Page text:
1. Mike Hoffman
As reported yesterday, Hoffman is saying all the right things about wanting to sign long-term with the Senators. And I'm not gonna lie, I'd love to see him sign long-term. I love watching Hoffman play. If he signs a seven-year contract, I'd probably buy his jersey. But here's the thing: he's also Ottawa's most tradeable asset. And Ottawa needs defensive help a lot more than offensive help. If Hoffman can bring in a guy like Kevin Shattenkirk, I think Ottawa should make that trade. If he can bring in Cam Fowler and a draft pick, I'd still be OK with that trade.
I had an interesting thought here about this past summer, when Ottawa was either going to trade Craig Anderson or Robin Lehner. I was hoping they'd trade Andy and keep Lehner, but expected Lehner was out the door. But then Lehner was traded (along with David Legwand!) for a first-round pick and I was impressed. I'm hoping that's what happens with Hoffman. If he's signed long-term, I'll be happy. If he's traded for a great defenceman, I'll be sad to see him go but happy about the return. I don't know which I'd rather have, so I'm happy I'm not a member of management who has to make the final decision.
2. Hoffman on the powerplay
Hoffman's back to PP2, but it doesn't bother me too much. The reason? You get some combination of Mika Zibanejad, Kyle Turris, Bobby Ryan, Mark Stone, and Milan Michalek with Erik Karlsson and I'm pretty happy. Those are all players with offensive skill who deserve to be out on the powerplay. You could argue Michalek, but he's got good hands and he's a pretty good net-front presence. I was more concerned about the Sens subbing out Hoffman for Zack Smith on the top line, who is a good fourth-line player but in no way deserves PP time.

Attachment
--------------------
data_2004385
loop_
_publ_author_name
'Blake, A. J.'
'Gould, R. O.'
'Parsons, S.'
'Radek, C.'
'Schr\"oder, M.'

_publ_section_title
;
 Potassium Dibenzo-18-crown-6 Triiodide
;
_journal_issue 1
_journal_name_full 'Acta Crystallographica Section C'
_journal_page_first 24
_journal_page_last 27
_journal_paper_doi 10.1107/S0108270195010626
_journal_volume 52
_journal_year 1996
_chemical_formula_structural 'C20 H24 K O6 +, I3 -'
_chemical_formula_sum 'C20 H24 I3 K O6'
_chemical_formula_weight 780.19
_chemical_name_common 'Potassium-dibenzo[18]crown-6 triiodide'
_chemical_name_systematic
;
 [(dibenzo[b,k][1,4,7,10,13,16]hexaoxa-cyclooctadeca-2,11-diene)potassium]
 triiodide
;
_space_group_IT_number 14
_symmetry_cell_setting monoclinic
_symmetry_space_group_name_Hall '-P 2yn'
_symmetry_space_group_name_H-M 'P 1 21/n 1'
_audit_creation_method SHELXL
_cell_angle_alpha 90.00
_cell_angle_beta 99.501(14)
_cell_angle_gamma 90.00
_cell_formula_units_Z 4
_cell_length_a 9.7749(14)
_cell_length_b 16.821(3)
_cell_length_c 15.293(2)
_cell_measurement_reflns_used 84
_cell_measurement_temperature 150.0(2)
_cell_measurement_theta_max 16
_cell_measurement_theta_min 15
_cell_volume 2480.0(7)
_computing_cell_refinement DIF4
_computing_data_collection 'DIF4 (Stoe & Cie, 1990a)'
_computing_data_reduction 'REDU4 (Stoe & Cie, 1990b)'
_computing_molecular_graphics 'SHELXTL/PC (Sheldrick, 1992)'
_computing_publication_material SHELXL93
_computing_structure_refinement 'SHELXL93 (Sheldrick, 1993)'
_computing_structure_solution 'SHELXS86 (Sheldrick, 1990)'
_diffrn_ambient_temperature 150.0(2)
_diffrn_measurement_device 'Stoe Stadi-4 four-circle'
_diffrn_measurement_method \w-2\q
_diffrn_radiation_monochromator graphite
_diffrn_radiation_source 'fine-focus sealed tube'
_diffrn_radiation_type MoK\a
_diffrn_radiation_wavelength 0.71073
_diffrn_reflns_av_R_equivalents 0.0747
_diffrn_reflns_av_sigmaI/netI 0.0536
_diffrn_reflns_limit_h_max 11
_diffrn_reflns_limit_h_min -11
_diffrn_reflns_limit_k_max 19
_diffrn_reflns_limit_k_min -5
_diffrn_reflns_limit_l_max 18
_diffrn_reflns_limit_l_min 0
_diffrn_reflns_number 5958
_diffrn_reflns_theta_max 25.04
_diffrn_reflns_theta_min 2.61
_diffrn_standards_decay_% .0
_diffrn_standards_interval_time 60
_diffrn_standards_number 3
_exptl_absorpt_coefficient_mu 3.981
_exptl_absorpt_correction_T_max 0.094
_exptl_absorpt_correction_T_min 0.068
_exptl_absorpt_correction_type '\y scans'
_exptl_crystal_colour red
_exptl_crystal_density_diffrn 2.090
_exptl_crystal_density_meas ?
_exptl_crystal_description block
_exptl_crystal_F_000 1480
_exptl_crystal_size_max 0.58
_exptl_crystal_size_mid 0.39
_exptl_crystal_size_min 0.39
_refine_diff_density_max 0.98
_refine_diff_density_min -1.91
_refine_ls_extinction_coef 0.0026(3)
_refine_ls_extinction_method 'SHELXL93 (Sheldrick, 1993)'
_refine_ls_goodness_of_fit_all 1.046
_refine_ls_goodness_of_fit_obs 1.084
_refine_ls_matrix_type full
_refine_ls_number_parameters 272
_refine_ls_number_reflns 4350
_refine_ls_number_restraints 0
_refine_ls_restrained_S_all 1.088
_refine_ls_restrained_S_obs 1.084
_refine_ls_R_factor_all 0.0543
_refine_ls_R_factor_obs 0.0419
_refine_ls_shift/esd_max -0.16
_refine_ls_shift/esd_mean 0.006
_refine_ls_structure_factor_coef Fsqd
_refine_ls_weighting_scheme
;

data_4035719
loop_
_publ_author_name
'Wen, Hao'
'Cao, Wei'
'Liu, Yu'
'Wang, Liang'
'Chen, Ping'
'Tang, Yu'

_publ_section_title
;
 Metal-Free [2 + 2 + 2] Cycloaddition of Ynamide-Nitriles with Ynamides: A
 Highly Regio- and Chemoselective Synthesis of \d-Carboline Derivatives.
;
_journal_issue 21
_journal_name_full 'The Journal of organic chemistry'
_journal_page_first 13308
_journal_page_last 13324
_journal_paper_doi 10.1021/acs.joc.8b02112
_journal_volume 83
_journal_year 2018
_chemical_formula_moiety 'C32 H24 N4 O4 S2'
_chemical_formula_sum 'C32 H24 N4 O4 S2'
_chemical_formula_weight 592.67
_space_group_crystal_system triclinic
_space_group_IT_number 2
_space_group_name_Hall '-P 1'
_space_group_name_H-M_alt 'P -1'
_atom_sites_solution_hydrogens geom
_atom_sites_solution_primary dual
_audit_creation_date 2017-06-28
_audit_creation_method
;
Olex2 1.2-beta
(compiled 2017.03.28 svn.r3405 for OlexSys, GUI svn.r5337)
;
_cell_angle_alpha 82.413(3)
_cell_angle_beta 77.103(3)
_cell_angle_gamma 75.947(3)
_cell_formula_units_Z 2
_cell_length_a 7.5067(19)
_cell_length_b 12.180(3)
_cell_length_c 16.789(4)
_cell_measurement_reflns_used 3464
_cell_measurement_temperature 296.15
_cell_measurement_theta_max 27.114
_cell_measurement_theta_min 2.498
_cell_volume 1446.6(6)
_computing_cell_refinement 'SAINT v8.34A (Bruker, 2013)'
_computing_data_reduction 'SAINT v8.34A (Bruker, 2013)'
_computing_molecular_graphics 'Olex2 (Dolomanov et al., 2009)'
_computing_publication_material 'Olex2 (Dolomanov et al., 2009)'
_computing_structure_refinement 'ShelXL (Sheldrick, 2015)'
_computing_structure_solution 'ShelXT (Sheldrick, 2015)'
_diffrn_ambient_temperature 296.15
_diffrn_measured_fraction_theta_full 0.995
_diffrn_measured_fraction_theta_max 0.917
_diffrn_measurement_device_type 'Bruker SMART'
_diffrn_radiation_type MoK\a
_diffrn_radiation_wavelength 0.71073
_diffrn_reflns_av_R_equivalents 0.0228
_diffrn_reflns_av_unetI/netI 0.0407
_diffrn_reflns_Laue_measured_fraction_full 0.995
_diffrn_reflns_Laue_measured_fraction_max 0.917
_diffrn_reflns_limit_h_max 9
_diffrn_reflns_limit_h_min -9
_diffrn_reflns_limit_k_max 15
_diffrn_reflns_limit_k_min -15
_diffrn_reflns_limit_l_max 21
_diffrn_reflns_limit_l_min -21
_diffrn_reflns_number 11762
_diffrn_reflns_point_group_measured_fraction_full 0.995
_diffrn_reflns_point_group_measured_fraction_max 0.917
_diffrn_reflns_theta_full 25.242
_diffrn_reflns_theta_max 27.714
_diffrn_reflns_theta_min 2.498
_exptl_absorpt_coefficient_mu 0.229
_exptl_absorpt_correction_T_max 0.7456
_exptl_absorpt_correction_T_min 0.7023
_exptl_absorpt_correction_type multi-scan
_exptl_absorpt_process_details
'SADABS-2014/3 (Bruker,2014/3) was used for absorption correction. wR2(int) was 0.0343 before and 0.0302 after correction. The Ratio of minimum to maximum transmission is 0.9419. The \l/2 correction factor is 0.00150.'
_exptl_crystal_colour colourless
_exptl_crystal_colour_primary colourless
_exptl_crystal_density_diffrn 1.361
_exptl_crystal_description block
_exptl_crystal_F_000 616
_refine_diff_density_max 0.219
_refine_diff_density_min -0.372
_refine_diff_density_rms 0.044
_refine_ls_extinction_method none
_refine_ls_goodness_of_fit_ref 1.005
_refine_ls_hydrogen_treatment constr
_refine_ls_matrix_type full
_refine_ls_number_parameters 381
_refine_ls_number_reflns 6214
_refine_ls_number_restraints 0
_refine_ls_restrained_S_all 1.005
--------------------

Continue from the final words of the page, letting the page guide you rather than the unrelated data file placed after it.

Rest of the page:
Of course, Smith is still on the second PP with Hoffman, which bothers me. For a team that has Cody Ceci, Patrick Wiercioch, and Chris Wideman on defence, I think the Sens could afford to play two d-men on their second powerplay unit. Honestly, I think it would lead to a much better umbrella on the second PP. But I'll take the small victories.
3. Karlsson not for Norris
Puck Daddy's halfway awards came out yesterday, and I'm disappointed to say that one of their writers didn't have Karlsson in his top three for the Norris. In a season in which Karlsson is fourth in the NHL in points, first in the NHL in time on ice, and is absolutely carrying his team in possession metrics, I don't see how anyone could argue he isn't a top-three defender in the league. It's 2016. He is an other-worldly talent. Another writer put him third, citing he was included only because it "is dictated by the CBA". I guess someone didn't notice that there are a lot of hockey writers who rail against him every single year when trophy voting comes out. It frustrates me that there are professional hockey writers in 2016 who refuse to recognize that Karlsson is one of the league's top defenceman. But hey if you want to put Shea Weber ahead of Karlsson when he's probably not even the best defenceman on his own team anymore, you do you.
4. Ottawa's media